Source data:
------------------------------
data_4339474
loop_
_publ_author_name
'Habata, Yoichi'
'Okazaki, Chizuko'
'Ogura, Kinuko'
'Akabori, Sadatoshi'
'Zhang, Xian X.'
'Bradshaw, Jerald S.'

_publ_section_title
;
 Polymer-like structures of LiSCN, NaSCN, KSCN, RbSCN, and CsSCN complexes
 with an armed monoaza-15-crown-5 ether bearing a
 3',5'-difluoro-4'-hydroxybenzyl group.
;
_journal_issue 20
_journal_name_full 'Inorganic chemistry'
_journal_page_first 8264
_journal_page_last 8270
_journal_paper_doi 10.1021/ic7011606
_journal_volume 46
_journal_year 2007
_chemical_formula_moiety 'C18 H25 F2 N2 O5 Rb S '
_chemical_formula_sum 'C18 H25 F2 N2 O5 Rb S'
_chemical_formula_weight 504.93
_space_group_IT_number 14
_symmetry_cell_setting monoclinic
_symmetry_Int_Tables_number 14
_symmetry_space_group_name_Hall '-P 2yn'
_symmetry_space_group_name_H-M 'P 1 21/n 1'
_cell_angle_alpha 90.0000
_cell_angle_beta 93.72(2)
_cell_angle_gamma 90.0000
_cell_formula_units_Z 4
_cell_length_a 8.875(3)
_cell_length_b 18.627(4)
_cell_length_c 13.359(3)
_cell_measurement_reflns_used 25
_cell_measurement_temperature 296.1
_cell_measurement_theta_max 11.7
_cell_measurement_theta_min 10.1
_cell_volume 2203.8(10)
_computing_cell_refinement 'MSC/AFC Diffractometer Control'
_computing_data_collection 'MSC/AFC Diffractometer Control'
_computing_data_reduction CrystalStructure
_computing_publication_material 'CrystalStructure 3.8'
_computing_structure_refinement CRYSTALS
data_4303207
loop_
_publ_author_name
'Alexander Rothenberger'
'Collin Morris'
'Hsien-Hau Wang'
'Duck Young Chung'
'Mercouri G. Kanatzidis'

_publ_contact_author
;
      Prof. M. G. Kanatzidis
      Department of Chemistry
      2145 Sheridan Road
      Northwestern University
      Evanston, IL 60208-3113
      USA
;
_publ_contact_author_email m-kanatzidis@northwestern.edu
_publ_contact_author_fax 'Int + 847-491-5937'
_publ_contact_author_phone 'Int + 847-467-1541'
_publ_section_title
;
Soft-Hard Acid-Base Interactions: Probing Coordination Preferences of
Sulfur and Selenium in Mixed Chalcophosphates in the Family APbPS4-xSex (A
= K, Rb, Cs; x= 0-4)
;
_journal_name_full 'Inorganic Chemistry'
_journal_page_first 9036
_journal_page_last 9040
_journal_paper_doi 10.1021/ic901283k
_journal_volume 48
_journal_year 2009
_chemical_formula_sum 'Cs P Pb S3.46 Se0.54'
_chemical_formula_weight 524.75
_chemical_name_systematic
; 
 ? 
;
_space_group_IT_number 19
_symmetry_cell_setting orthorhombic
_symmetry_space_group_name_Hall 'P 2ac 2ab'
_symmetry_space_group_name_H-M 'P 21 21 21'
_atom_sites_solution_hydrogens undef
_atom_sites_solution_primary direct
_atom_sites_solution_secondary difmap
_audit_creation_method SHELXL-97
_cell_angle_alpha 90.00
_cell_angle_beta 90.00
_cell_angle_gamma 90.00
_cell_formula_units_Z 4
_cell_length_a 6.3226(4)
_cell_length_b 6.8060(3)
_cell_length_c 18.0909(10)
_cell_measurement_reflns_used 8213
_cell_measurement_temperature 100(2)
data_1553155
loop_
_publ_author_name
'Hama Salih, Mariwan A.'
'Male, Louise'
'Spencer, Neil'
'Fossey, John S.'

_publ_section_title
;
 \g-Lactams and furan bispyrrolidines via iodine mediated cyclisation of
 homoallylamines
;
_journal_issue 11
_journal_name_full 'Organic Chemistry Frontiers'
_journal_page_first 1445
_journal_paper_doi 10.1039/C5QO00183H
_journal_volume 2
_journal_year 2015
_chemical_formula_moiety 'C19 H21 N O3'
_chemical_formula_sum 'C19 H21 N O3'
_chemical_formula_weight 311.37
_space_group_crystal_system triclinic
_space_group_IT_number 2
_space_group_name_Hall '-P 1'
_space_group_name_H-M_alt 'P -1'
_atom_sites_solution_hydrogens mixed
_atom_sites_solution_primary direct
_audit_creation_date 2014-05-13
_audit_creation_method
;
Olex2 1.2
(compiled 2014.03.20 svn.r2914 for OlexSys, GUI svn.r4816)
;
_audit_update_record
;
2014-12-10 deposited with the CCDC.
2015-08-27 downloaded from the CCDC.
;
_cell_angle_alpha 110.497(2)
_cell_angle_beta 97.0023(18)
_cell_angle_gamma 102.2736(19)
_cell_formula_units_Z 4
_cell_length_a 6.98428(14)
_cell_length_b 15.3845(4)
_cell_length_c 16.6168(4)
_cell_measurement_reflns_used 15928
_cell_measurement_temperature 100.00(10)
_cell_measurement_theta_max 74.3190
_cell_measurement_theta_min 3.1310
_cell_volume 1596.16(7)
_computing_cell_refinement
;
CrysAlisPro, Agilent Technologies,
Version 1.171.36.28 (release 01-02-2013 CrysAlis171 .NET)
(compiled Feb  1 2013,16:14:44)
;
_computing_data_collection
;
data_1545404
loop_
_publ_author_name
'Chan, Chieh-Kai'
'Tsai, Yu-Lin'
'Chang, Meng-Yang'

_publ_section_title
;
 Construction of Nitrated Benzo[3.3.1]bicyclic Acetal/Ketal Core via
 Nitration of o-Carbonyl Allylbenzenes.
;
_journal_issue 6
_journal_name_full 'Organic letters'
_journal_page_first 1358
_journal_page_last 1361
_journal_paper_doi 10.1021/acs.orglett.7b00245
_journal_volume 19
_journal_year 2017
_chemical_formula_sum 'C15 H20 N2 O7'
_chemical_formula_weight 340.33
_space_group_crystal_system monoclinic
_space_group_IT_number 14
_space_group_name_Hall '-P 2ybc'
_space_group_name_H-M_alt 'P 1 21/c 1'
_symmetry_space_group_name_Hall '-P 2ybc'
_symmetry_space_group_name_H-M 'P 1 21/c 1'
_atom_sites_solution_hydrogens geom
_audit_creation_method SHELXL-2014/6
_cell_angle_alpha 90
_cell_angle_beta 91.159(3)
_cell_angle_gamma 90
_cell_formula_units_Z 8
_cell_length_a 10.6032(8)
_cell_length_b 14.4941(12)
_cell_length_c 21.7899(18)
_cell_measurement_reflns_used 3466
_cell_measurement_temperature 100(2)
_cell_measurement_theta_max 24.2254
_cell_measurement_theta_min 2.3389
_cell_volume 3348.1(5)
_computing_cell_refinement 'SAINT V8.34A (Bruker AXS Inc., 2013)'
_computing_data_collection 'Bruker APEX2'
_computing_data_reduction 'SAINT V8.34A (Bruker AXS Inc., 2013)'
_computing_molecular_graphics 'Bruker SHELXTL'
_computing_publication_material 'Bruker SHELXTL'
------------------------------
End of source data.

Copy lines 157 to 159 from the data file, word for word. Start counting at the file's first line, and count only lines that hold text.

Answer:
(compiled Feb  1 2013,16:14:44)
;
_computing_data_collection